You know, Richard and Kate, you're both right. I think bristling at even the hint of paternalism in journalism is healthy, but we are talking about a function which is unavoidable, viz., judgment. When one takes that fact seriously one sees just how political the media necesarily are. One has to pick out of innumerable items in the complex political universe and emphasize what, in your judgment, the most important or interesting. That requires what Strauss called in reference to social science "criteria of relevance.". There is no such thing as a non-political newspaper or broadcasting network because we are all citizens. And as in all matters, some have better judgment than others. It is our job as citizen readers, listeners and viewers to exercise judgment about news judgments, and we should discount any claims to some sort of technical competence which ranks with engineering or doctoring. The purpose of disseminating news is to give citizens a basis for informed consent, but it is not best done by technicians (or idealists for that matter) but by sane, sober people who understand the meaning and implication of the principles articulated in the Declaration of Indendence. Jefferson himself said that a good newspaper restricts itself to "true facts & sound priniciples," meaning that news judgment is a function of good citizenship.
We have reason to suspect the Sulzbergers of this world, for the gray lady has so often disappointed us and it is due to what James Reston, in a different context, called the "cult" of objectivity. It is a fancy word for good intentions concerning which, as Samuel Johnson actually said, "Hell is paved with good intentions."
I taught journalism classes a few times and my experience is that the best were deeply interested in politics or sports. They were not indifferent spectators or mere fact gatherers. The challenge is to educate their judgment, not to eviscerate it.
Richard Reeb, -- We can love the intent to be objective; at least I can. We can also loathe the pretension of objectivity when someone like Jefferson speaks of true facts and sound principles in newspapers. He certainly knew how to use a newspaper to influence the politics of his day. His "true facts and sound principles" were not always the same as Hamilton's, for example. We must all know that "true facts and sound principles" are in the eye of the beholder as surely as beauty is.
That cult of objectivity can leave us positively panting for good old honest yellow journalism. I have deplored the tendency of my students to get their "news" from television shows like Jon Stewart's or Steven Colbert's, or even radio, like Rush Limbaugh or Glenn Beck. But at least the bias of those sources is obvious to the viewer/listener. Maybe it is easier to have judgment about the news when the "red or blue" of the journalism is most obvious. Supposedly objective news can be colored and once you are attuned to that coloration it is hard to see. This is not really a matter of the facts in news, but about the use of the news facts -- there we are back to judgment.
Richard Adams -- No, he got the job when his brother-in-law died two years after taking over from Punch Sulzberger's father. Punch was the one who had union trouble. That family, one guy or another, has controlled the NYT since 1896. The Wikipedia entry about paper is actually an entertaining read. I read some history of the paper many years ago and that history is simply a good story since it is also about a family. Families are always more interesting than corporations, though a corporation that helped direct what has come to us as the history of the world is bound to be interesting.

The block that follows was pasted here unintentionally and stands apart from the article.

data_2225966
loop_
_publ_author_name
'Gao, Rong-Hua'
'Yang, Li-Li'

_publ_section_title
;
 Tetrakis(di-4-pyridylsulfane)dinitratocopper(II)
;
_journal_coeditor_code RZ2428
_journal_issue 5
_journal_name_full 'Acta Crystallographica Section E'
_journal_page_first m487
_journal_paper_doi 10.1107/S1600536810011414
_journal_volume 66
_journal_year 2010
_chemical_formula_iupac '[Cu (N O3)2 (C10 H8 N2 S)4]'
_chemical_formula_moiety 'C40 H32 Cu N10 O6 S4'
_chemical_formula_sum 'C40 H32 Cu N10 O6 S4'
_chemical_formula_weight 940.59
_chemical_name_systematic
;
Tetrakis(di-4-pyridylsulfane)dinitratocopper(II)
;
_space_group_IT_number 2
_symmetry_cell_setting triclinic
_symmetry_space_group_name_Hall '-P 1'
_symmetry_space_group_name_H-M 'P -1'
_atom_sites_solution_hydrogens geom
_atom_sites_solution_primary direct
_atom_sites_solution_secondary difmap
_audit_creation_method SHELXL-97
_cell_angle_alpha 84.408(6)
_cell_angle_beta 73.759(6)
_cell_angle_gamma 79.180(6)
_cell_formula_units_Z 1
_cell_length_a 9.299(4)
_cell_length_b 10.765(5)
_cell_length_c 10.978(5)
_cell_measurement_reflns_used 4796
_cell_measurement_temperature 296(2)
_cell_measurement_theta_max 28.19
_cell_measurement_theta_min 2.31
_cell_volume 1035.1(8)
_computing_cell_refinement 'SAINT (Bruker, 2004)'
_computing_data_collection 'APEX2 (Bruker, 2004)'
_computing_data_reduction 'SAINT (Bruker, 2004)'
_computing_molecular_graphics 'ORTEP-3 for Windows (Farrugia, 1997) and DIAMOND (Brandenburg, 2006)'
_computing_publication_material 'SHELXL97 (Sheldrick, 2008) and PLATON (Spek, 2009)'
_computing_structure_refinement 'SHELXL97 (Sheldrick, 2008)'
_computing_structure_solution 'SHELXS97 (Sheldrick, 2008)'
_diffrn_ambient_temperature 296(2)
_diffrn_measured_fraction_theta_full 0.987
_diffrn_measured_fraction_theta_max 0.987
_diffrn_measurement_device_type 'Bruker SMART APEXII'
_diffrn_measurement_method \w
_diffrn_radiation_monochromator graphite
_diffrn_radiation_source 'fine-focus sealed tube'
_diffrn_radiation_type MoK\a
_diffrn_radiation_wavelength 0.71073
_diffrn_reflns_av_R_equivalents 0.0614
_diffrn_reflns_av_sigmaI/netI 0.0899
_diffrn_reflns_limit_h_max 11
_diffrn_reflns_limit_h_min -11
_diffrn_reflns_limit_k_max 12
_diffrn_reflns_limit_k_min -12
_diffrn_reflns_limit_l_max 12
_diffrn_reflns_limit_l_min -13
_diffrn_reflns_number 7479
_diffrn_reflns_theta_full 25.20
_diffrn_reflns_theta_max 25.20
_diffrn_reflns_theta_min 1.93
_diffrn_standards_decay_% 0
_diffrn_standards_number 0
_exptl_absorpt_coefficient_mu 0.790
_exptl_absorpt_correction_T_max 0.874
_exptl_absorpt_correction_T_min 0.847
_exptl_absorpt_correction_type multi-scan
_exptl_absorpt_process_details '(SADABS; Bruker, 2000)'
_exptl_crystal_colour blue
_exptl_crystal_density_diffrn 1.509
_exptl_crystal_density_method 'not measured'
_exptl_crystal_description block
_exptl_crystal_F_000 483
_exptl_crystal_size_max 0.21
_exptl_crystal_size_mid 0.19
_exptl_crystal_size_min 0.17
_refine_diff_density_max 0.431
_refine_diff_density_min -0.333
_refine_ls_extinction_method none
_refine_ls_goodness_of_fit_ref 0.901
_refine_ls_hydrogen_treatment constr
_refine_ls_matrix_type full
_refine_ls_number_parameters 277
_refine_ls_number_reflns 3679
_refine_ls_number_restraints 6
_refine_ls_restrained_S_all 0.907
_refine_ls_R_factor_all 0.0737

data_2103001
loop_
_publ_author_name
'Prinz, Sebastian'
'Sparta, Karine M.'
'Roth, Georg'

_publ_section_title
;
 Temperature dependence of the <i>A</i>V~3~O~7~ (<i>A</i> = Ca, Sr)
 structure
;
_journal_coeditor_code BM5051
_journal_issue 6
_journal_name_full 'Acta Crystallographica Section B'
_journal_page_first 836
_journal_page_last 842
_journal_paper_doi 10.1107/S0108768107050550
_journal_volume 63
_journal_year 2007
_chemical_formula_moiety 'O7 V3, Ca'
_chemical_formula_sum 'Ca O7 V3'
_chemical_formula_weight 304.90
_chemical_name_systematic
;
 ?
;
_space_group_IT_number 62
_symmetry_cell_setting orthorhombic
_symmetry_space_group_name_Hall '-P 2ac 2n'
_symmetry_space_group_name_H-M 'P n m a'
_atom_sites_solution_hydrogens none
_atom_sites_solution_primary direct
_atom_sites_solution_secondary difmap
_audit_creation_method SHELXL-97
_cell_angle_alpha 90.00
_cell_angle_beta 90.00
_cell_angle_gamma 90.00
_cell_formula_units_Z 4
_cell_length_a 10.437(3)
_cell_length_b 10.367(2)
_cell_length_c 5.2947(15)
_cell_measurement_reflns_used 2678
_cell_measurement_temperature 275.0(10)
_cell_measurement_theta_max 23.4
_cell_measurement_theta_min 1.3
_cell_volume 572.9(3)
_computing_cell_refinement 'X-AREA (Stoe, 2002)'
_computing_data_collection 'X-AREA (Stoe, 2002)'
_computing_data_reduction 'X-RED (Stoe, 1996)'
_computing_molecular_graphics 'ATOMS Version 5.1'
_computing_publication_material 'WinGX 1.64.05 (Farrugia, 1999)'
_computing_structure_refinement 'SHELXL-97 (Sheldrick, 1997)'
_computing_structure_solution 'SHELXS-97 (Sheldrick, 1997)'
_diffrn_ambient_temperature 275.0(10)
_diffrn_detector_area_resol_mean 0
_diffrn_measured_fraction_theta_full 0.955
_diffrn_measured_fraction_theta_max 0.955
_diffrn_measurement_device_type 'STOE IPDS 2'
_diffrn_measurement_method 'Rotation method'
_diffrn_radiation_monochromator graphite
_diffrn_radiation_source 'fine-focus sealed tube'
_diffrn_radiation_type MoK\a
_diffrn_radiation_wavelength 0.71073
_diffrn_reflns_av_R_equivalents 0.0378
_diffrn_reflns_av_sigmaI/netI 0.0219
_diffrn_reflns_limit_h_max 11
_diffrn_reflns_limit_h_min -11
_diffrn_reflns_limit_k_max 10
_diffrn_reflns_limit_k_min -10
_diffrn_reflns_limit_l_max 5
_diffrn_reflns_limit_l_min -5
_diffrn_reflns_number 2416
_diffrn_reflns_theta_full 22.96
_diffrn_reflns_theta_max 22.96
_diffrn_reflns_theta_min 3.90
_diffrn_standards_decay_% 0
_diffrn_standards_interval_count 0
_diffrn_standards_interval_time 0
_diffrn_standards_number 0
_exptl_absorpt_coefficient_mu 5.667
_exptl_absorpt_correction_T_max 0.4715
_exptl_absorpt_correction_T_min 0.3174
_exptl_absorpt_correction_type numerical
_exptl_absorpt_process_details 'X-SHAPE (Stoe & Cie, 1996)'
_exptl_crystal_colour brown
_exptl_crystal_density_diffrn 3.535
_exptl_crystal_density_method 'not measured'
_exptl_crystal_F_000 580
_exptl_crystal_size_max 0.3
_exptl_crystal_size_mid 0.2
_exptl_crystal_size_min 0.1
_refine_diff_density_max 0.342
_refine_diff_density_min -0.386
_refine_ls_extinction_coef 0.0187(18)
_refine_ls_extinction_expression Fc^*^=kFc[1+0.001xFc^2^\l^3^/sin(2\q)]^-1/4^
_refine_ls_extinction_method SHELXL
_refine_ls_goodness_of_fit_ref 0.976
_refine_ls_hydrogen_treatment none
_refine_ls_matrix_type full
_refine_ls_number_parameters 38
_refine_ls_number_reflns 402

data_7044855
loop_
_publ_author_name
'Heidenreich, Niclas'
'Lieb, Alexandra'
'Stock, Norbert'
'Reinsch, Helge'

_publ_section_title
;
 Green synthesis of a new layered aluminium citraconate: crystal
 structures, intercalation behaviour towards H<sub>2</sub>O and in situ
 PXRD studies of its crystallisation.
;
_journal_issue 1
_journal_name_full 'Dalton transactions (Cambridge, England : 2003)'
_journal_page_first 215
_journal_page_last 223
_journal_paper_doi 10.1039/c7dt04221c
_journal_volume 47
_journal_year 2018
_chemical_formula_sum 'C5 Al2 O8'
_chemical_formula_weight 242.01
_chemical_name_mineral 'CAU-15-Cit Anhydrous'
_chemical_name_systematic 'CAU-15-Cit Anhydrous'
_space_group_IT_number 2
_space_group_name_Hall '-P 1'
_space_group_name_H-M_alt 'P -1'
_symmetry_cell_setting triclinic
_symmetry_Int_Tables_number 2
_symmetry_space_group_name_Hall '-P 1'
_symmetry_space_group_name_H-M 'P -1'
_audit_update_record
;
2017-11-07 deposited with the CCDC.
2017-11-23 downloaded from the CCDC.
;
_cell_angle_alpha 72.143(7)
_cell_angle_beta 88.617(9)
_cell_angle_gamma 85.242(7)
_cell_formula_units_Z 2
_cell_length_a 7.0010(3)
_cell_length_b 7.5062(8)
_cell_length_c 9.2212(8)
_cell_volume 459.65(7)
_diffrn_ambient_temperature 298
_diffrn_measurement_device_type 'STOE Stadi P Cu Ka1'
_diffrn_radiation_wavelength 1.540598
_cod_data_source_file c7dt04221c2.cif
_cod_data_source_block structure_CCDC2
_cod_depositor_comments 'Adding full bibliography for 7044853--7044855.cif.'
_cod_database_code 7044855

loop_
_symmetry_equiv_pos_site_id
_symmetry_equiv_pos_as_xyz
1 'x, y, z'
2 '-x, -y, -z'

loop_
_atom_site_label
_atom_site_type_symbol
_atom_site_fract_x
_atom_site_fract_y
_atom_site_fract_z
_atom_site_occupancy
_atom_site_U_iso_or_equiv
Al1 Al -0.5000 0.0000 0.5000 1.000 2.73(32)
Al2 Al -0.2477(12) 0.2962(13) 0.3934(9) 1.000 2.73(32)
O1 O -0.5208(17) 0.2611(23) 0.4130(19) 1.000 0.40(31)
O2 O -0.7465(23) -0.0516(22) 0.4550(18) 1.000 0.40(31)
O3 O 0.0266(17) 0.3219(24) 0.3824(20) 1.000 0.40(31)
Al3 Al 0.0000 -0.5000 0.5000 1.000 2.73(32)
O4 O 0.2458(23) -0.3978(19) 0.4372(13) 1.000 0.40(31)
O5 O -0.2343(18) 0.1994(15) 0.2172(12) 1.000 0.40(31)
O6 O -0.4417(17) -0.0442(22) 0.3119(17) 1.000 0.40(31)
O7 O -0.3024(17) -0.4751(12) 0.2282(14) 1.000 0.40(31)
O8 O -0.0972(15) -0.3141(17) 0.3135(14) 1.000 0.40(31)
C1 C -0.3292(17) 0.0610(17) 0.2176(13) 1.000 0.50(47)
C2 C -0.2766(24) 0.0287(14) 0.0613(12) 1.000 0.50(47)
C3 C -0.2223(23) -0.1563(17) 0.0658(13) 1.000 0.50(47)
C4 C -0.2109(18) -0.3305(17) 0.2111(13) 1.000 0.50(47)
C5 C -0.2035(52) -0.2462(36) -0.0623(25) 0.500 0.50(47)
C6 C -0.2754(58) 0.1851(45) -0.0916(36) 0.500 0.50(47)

Anyway, it began as a conservative paper in 1851 and I think you are quite right about what happens when such entities get to being directed by "experts" in the Progressive way of thinking about that term. I meant that Sulzberger cannot strictly think that university journalism graduates are the only people who can effectively judge what the news is because of his own history and because the newspapermen of the past who worked for the NYT. Do oil engineers have more success in their field than wildcatters? I don't know, but they surely do get regular paychecks whether they are right or not. They have reduced risk in the oil business for themselves at any rate if not for anyone else.
Surely "true facts & sound principles" are, like beauty, in the eye of the beholder, for they cannot be anywhere else. It takes a human being with judgment to grasp these things, a privilege not granted to any other living creature. Even if we assume the worst about Jefferson, that makes his advice no less true. The cult of (nihilistic) objectivity teaches the false notion that facts alone suffice to render political events intelligible, but reporters and editors have long since equivocated on that claim because they know it is untenable--and not just at times in conflict with their political opinions, or their desire to give credit to them. Jefferson also held slaves, which according to his critics, renders his bold assertion "that all men are created equal" hypocritical, if not false. Facts never explain themselves, and they are best illuminated in the light of the relevant principles. In a free republic, those are articulated in the Declaration of Indendence. Those with good intentions but no judgment are worse than those with bad intentions, for they are deceiving themselves and others about what it takes to get the story straight. Maybe that last statement was hyperbole, but Madison's strictures against "theoretic politicians" (who have the best of intentions, to hear them tell it) comprehend journalistic politics no less than governmental politics.
Looks like we pretty much agree about the nature of newspapers and of their job in a republic like ours. The only question is whether I'm reading too much into Punch's comments.
The usual story is that the strike of 1962-3 is what did Dreyfoos in, as WIkipedia, among others, notes:
Yes, we do agree, if we are also agreeing that choice and judgment in the selection of news is inevitable. The Internet performs this valuable function of enabling us to investigate that which makes up the news somewhat beyond the judgment of those who had control of our news before. Of course, this brings us to a position where individuals must exercise judgment, yes, based on principle, which was what Sulzberger thought such a waste of effort for us. Although maybe what we actually have is a nice variety of choosers and we can choose among them.
Yes, too, we forgive Jefferson all his sins, gratefully, for the good he did, especially in succinctly expounding a national philosophy for us.